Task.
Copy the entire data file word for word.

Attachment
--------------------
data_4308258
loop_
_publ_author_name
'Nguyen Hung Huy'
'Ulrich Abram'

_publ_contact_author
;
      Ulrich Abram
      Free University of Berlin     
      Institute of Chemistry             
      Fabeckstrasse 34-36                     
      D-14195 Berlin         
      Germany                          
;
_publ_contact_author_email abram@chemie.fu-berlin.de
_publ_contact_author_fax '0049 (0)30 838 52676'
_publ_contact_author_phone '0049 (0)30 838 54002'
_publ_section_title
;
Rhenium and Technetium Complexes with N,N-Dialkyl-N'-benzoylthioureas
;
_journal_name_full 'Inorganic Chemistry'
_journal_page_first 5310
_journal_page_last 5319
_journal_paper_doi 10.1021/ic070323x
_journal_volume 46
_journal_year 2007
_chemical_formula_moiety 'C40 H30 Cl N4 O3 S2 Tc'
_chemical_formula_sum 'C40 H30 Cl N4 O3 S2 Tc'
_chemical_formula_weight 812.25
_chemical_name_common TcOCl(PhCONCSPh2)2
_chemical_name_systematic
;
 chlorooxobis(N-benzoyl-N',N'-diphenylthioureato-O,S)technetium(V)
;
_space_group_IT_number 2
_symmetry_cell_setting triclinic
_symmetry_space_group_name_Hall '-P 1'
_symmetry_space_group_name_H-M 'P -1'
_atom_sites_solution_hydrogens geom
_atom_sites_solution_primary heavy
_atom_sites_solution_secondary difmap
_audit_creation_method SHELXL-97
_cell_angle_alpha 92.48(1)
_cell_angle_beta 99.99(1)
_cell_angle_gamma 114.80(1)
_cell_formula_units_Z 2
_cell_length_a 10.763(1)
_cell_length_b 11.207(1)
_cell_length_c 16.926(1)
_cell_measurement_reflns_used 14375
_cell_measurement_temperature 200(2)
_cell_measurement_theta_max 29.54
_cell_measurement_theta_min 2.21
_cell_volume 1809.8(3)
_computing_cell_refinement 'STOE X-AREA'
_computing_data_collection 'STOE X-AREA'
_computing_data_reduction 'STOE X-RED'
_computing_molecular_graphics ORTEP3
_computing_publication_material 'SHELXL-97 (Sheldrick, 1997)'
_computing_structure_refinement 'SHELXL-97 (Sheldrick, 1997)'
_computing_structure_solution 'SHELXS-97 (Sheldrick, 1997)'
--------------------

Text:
data_4308258
loop_
_publ_author_name
'Nguyen Hung Huy'
'Ulrich Abram'

_publ_contact_author
;
      Ulrich Abram
      Free University of Berlin     
      Institute of Chemistry             
      Fabeckstrasse 34-36                     
      D-14195 Berlin         
      Germany                          
;
_publ_contact_author_email abram@chemie.fu-berlin.de
_publ_contact_author_fax '0049 (0)30 838 52676'
_publ_contact_author_phone '0049 (0)30 838 54002'
_publ_section_title
;
Rhenium and Technetium Complexes with N,N-Dialkyl-N'-benzoylthioureas
;
_journal_name_full 'Inorganic Chemistry'
_journal_page_first 5310
_journal_page_last 5319
_journal_paper_doi 10.1021/ic070323x
_journal_volume 46
_journal_year 2007
_chemical_formula_moiety 'C40 H30 Cl N4 O3 S2 Tc'
_chemical_formula_sum 'C40 H30 Cl N4 O3 S2 Tc'
_chemical_formula_weight 812.25
_chemical_name_common TcOCl(PhCONCSPh2)2
_chemical_name_systematic
;
 chlorooxobis(N-benzoyl-N',N'-diphenylthioureato-O,S)technetium(V)
;
_space_group_IT_number 2
_symmetry_cell_setting triclinic
_symmetry_space_group_name_Hall '-P 1'
_symmetry_space_group_name_H-M 'P -1'
_atom_sites_solution_hydrogens geom
_atom_sites_solution_primary heavy
_atom_sites_solution_secondary difmap
_audit_creation_method SHELXL-97
_cell_angle_alpha 92.48(1)
_cell_angle_beta 99.99(1)
_cell_angle_gamma 114.80(1)
_cell_formula_units_Z 2
_cell_length_a 10.763(1)
_cell_length_b 11.207(1)
_cell_length_c 16.926(1)
_cell_measurement_reflns_used 14375
_cell_measurement_temperature 200(2)
_cell_measurement_theta_max 29.54
_cell_measurement_theta_min 2.21
_cell_volume 1809.8(3)
_computing_cell_refinement 'STOE X-AREA'
_computing_data_collection 'STOE X-AREA'
_computing_data_reduction 'STOE X-RED'
_computing_molecular_graphics ORTEP3
_computing_publication_material 'SHELXL-97 (Sheldrick, 1997)'
_computing_structure_refinement 'SHELXL-97 (Sheldrick, 1997)'
_computing_structure_solution 'SHELXS-97 (Sheldrick, 1997)'